Breaking your souvenir Hay mug the week before you go to the festival doesn’t augur well. Neither does accidentally running over a rabbit on the way. So, being the suspicious kind, it was a nervous drive to Hay on Wye for the annual festival of literature, music and all goodly things.
Thankfully, all went well and parking in the out of town car park and getting the minibus to the festival site went without a hitch. In an amazing coincidence the friendly woman next to me in the queue happened to be a Facebook friend. That’s enough of a coincidence but Marilyn Forsyth also happens to be an Australian romance writer, published by MIRA and on holiday from her home near Sydney. Weird and wonderful! If you like romantic tales of hunky Aussie farmers, check out her book, The Farmer’s Perfect Match. Here’s the link to Marilyn’s author page:
This year I’d booked for Barbara Erskine in the morning and Andrew Davies at 7pm so thought I may as well stay all day. I squeezed in Emma Bridgewater talking about setting up her iconic pottery factory, Ursula Martin on Ada Lovelace and an hour on Coleridge in Wales before staggering into Andrew Davies’ talk. You need a certain amount of mental stamina for these events.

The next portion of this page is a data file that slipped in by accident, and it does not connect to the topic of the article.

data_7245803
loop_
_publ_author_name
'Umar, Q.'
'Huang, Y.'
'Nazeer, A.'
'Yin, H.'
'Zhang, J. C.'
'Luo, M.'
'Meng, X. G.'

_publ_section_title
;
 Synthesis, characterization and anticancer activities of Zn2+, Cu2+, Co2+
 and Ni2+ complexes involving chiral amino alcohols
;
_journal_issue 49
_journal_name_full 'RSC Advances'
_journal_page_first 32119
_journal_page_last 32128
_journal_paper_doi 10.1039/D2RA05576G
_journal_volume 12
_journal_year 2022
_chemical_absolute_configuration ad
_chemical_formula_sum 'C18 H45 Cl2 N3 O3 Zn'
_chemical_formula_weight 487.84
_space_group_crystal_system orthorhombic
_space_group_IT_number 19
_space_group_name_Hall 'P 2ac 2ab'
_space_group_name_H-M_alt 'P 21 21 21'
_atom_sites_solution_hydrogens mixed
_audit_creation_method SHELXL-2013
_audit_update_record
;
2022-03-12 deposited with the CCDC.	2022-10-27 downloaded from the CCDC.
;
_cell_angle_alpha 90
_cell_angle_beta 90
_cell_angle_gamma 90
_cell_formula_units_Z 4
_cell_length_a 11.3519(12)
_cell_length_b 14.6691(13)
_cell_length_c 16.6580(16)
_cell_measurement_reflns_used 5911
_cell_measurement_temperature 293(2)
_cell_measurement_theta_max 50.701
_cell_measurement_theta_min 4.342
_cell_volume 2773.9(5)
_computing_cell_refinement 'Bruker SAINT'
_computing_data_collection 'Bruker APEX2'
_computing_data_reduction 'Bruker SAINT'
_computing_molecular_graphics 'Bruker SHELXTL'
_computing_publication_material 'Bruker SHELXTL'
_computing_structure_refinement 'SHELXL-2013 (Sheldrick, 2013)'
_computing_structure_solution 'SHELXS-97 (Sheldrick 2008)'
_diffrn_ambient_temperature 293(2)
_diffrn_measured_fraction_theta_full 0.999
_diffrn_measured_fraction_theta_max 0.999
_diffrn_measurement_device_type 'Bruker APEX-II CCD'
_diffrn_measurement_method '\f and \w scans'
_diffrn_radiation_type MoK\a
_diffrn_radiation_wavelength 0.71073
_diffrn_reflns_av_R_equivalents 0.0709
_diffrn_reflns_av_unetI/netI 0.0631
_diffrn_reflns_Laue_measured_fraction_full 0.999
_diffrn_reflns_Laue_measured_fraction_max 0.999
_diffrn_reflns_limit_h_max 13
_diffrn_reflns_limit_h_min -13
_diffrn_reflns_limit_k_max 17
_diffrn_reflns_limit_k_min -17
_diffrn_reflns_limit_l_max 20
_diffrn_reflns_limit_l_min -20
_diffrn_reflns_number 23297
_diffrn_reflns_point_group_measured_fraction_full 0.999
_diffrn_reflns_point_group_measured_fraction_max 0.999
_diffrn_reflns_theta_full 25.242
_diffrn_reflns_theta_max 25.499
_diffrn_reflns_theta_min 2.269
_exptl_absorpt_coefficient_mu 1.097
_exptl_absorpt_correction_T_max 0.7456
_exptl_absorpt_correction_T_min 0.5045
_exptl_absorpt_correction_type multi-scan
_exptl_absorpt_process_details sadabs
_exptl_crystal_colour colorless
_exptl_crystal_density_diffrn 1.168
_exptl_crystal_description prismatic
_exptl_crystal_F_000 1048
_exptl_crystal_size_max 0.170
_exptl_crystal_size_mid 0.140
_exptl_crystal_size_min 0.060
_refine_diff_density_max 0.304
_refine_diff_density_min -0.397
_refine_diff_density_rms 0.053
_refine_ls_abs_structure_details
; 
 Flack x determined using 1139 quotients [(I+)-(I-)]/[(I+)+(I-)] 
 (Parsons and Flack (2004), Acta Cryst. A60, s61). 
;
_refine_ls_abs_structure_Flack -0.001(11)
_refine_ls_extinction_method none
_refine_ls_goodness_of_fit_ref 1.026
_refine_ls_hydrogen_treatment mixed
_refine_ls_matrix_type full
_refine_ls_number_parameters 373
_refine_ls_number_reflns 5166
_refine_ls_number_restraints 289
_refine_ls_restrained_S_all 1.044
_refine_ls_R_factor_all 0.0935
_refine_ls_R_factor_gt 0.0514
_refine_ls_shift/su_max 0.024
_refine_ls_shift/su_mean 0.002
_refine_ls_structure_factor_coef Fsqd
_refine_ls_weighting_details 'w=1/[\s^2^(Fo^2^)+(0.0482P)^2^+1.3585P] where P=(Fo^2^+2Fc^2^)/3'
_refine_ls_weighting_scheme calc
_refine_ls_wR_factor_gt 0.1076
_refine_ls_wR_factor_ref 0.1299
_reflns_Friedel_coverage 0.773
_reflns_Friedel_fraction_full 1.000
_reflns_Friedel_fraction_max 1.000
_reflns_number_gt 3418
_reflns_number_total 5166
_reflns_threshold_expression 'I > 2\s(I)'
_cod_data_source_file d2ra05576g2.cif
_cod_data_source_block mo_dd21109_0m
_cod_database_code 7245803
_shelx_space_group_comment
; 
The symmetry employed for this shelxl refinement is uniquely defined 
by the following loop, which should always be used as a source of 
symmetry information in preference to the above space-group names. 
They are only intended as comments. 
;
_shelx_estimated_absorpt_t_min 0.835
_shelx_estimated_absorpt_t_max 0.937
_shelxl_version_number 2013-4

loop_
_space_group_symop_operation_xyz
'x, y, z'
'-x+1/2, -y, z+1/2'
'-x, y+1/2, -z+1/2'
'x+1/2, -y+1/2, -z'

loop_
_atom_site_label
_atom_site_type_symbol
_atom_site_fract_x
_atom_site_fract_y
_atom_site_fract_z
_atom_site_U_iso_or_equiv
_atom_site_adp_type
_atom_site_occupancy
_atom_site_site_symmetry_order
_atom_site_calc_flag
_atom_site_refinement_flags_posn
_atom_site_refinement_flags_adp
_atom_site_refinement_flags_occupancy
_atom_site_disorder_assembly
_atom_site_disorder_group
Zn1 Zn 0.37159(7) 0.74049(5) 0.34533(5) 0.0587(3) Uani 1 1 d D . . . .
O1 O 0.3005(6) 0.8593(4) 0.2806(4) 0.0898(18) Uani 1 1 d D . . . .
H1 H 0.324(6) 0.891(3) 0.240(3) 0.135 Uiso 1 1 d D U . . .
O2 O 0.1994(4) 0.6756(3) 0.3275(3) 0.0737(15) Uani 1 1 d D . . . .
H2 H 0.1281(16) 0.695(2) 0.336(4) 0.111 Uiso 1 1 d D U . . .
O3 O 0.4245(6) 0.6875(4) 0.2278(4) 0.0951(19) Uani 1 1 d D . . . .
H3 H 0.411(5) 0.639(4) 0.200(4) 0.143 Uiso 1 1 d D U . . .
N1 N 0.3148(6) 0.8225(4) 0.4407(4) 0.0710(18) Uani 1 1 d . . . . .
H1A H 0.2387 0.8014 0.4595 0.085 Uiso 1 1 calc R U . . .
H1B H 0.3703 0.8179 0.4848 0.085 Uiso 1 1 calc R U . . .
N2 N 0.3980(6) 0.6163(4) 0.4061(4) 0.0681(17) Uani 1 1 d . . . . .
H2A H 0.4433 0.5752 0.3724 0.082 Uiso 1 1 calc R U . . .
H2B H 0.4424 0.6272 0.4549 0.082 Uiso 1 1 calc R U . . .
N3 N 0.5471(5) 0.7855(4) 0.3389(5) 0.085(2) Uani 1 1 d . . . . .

The festival site itself is a community of tents, linked by boarded walkways, with a grassy open space in the middle. There’s a food hall, some very upmarket portaloos, coffee shops and cafes, restaurants and summer houses, shops and exhibitions and an extensive bookshop. In other words, it’s a complete little town with everything you need. On the day I went it was warm and sunny and the deckchairs were fully occupied. There’s something inspiring about being surrounded by people engrossed in a book or indulging in a heated discussion about one. Especially so in a world which sometimes feels obsessed with shallow celebrity. This year the tents were decorated with these gorgeous illustrations created by students from Hereford College of Arts. This one appealed to the romance writer in me.